Some ex-Trumpites depart hoping to still parlay the experience; Sean SpicerSean Michael Spicer'Queer Eye' star Karamo Brown says his family has gotten death threats over his Sean Spicer support 'Dancing with the Stars' judges to Spicer: 'We keep throwing you out the boat' but viewers throw 'you a life preserver' Dog who chased ISIS leader gets press conference on 'SNL' MORE is as duplicitous on the speaking stump today as he was as White House press secretary.

There also have been men of principle who departed quietly: Defense Secretary Jim Mattis, Secretary of State Rex TillersonRex Wayne TillersonHaley: Top Trump aides tried to get me to undermine him Top Senate Dem: Officials timed immigration policy around 2020 election The Hill's Morning Report - Witness transcripts offer new clues; Election Day MORE (though ill-suited for the job), national security adviser H.R. McMaster, National Intelligence Director Dan CoatsDaniel (Dan) Ray CoatsThis week: Democrats churn toward next phase of impeachment fight 281 lobbyists have worked in Trump administration: report Former intelligence chief Coats rejoins law firm MORE and Chairman of the Council of Economic Advisers Kevin Hassett. Most left with little regard for the president they served.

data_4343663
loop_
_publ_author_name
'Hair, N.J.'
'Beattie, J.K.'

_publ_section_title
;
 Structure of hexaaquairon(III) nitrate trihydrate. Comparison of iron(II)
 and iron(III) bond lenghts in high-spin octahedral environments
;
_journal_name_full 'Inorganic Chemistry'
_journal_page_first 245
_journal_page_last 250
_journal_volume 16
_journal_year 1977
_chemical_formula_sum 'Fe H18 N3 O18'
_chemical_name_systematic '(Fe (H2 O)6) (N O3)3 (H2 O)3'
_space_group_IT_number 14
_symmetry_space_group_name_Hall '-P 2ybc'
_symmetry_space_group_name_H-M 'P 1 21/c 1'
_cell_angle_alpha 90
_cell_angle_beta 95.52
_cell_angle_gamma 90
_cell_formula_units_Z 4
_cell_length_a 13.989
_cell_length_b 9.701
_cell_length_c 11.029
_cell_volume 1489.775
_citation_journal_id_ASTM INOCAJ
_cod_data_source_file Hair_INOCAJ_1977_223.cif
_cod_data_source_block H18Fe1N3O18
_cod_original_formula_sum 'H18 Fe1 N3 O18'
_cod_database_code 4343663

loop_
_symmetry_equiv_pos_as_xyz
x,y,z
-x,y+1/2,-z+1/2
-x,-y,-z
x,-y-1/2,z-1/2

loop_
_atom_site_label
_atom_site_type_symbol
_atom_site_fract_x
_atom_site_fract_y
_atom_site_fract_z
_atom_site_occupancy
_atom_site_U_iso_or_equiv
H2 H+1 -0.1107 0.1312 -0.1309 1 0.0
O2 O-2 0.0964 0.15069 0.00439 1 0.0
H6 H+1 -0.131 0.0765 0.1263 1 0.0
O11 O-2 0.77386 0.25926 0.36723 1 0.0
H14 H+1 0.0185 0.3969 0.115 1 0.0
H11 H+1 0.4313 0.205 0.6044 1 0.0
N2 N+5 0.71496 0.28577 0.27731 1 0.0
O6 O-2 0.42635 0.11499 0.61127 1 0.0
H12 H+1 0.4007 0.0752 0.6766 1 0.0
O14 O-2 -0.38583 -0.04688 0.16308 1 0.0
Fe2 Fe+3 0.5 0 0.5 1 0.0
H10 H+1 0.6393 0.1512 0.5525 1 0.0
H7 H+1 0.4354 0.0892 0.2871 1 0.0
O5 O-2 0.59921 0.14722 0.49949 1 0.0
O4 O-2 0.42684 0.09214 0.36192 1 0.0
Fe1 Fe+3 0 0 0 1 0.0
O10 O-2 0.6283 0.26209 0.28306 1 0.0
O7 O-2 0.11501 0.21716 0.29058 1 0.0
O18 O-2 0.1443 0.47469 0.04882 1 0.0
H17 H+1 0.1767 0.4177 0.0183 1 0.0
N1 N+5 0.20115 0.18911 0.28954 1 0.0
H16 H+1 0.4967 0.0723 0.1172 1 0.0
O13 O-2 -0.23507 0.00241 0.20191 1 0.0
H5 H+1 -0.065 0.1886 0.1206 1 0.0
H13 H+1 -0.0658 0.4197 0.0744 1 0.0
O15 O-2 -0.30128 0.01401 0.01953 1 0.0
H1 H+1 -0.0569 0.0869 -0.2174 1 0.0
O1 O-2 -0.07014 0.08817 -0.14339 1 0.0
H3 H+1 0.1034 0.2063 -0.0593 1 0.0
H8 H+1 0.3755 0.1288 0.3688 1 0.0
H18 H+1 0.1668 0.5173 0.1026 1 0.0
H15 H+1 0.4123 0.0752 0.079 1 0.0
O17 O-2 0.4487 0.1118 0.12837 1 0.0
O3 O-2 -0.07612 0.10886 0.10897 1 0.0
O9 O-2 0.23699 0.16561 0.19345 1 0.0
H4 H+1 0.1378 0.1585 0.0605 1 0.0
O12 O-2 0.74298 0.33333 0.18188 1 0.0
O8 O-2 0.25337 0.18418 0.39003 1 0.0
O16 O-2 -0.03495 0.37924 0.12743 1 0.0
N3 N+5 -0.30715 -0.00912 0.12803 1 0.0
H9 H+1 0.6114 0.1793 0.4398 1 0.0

Yet none of this seems to touch Trump.

Michael Cohen's spin handlers argued his testimony would be devastating for the president. It didn't much change anything.